Sunday, August 9, 2015

As Richard Slimbach states in his article The Transcultural Journey, “the classroom…does not stimulate cultural conditions in real space and time.”  This could not be more accurate. There is really no way to prepare students for a study abroad experience-ESPECIALLY when that experience is across the world in Thailand. No matter how many times you mention squat toilets and spicy foods and really nice people, until you get there and experience it, there is no way to understand it.
I love to travel. It’s something I truly have a passion for and I feel like my life would be empty without it. There is so much knowledge to gain from travel. I’ve lived an extremely privileged life and to see that not everyone gets to live like I do is, and forever will be, one of the most humbling aspects of my life. All of my traveling abroad has included the best of the best in the countries I’ve visited. This trip to Thailand has been the first time that I’ve actually been able to experience the “real” culture. That’s not to say that I didn’t learn from my other travel experiences because I absolutely have. Every time I’ve come home from being abroad I feel like a different person. I feel more well-rounded as a person, and even though I’ve stayed in really nice hotels and did all of the touristy things, I still feel like I learned about the cultures and can appreciate things in a new light. However, this time is different. Slimbach stated, “the test of transculturalism is to think outside the box of one’s motherland” and “allowing for a chameleon sense of self.” Being from the US and coming to Thailand means you have to do just that. On our first day on our own, a group of us decided to venture out and go find some food. That turned into about a 4-hour event that included multiple bus rides, getting very lost, eating for about 20 minutes, and then finding a way back home. It was a disaster in the moment, but looking back, it was a huge learning experience. We all had to work together and think outside the box to figure out a way to get home. We are living in an area that is not full of tourists. English is not readily available. It is very “Thai.” It was a really great experience for us to have early on because it forced us to get over the fact that we didn’t speak the language and had no idea where we were because getting upset about it wouldn’t solve anything. Embrace the culture and just go! As Slimbach says, “It’s a ‘conversion’ of sorts – the process of being delivered from self-absorption and being opened to a bigger, more complex understanding of the world, and thereby ourselves.”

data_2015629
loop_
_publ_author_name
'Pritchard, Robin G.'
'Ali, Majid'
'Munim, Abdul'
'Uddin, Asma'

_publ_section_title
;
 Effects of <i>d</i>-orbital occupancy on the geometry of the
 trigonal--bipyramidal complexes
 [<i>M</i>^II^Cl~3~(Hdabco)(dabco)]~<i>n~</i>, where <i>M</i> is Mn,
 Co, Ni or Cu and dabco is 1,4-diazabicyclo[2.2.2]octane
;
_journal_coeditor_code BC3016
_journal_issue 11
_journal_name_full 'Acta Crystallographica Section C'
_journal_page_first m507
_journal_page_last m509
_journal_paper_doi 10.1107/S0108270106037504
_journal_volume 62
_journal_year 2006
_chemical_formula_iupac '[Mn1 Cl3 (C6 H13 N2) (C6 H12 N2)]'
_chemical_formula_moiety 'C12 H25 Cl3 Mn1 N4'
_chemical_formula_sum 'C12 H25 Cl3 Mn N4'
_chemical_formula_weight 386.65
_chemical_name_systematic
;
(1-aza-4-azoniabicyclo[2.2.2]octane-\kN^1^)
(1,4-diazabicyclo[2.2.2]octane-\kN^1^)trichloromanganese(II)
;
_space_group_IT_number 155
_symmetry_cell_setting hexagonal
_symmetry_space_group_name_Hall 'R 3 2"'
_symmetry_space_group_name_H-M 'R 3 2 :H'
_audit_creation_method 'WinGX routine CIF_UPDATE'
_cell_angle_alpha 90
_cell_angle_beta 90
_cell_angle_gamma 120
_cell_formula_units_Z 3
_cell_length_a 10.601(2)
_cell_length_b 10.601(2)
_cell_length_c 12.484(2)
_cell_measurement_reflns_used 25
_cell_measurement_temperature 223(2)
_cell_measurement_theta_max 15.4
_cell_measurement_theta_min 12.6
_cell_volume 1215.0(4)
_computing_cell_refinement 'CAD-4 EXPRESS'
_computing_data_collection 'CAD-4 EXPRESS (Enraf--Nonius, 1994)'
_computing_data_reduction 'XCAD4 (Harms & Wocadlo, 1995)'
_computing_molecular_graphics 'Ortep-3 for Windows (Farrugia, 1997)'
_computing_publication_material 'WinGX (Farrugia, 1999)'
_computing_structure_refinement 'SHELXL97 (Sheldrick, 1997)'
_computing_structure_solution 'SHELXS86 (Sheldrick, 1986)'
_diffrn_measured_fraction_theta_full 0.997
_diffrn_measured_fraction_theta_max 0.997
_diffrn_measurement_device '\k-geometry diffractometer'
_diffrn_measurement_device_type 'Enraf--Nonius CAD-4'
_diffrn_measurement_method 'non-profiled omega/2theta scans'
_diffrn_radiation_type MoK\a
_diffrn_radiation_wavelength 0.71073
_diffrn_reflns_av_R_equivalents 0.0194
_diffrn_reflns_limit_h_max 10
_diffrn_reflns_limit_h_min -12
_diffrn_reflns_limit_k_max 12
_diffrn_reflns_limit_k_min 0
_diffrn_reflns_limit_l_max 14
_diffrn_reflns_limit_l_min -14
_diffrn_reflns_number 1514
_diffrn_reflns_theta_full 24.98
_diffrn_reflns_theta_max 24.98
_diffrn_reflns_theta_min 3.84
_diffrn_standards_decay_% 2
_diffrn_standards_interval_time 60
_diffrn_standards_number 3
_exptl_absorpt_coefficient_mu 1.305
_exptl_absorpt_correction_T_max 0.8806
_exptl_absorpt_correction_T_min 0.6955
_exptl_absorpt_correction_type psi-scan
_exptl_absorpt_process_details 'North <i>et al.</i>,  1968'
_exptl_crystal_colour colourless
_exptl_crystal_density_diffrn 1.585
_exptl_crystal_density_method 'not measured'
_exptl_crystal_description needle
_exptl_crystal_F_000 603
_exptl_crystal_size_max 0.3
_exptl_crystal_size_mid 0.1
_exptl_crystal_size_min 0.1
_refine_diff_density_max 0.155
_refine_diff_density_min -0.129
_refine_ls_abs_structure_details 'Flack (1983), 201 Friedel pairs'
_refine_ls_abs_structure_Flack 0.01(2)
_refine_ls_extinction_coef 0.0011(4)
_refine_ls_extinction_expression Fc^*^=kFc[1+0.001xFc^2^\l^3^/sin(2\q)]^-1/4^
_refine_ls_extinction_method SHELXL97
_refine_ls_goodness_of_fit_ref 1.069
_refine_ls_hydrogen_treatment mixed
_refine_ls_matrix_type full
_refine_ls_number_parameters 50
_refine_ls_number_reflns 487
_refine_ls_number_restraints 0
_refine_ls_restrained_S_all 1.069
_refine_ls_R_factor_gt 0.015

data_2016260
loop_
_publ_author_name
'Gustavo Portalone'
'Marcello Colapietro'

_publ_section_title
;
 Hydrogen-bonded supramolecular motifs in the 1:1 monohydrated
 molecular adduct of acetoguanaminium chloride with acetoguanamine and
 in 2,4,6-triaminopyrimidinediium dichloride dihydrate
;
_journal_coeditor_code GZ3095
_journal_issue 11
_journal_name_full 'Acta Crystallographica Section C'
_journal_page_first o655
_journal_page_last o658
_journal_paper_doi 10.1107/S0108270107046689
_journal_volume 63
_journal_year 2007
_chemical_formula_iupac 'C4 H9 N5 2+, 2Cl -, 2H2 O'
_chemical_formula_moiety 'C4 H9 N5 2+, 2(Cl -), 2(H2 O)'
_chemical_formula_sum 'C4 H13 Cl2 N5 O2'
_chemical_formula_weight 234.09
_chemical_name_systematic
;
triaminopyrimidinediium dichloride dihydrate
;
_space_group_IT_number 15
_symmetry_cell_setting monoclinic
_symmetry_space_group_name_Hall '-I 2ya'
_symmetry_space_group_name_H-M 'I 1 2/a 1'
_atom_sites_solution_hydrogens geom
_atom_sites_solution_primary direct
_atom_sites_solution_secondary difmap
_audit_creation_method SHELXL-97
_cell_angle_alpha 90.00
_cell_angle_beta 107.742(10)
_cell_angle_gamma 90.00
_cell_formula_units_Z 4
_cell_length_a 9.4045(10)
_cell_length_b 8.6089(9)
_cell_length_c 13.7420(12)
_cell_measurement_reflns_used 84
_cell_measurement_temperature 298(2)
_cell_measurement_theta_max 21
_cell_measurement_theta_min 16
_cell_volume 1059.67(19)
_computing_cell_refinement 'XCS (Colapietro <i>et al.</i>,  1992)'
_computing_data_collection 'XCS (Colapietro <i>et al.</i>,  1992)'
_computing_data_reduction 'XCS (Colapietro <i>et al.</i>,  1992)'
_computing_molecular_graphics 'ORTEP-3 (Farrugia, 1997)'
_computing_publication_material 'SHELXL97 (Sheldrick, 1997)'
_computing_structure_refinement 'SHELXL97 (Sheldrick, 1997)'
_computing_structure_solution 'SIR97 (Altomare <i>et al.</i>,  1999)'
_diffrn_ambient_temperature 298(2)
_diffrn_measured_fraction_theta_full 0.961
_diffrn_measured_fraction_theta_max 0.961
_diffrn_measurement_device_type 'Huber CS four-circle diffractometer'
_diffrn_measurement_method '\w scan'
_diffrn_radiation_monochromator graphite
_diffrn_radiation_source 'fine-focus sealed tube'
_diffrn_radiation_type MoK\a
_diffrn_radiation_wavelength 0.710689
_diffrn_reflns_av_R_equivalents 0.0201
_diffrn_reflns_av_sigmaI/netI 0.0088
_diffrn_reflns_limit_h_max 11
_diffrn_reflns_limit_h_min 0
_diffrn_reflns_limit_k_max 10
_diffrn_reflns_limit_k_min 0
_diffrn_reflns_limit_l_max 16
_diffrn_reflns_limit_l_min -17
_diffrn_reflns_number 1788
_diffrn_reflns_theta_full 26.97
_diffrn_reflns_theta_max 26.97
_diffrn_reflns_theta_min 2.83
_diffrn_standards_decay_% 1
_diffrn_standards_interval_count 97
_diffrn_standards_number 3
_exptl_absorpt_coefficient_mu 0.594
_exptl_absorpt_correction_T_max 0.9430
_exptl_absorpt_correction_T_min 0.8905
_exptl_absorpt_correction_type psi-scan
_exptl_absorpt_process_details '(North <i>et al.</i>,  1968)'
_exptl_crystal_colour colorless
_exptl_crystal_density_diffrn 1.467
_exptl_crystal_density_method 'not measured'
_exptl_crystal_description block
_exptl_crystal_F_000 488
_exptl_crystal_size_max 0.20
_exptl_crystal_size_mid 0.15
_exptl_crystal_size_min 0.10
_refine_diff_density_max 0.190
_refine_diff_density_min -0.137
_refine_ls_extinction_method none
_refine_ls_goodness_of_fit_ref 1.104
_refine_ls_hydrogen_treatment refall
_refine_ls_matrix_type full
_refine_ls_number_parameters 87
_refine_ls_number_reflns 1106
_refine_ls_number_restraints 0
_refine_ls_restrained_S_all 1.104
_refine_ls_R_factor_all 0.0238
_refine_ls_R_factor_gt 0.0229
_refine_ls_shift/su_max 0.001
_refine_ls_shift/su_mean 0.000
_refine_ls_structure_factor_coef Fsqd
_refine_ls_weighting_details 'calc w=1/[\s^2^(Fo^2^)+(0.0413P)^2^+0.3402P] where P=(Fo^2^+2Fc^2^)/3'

Being in a new culture, in my opinion, is all about embracing the ambiguities and going with the flow. And sometimes you hit a wall. The first wall I hit was when we had had an extremely long day of traveling and exploring and the only bathroom in the vicinity was a squat toilet with no toilet paper and a little spray thing for your hinny. I’m sorry, what? I JUST WANT TO SIT FOR 5 SECONDS IS THAT TOO MUCH TO ASK? That was my first thought and tears started to well up in my eyes. But then I took a deep breath and just went with it. Who cares? The Thai have a phrase, Mai Pen Rai, meaning no worries. As I soon would realize, squat toilets actually have health benefits! To read more on the benefits of squat toilets, click the link ( It may sound silly, but it’s very interesting. I’m here and I’m embracing the culture. This whole trip has been all about that. The life lessons I’ve gained from being here are invaluable. As cheesy as it is to say, this culture has changed me. I have such a new perspective on life and I couldn’t be more grateful. Click here to read more on The Transcultural Journey (

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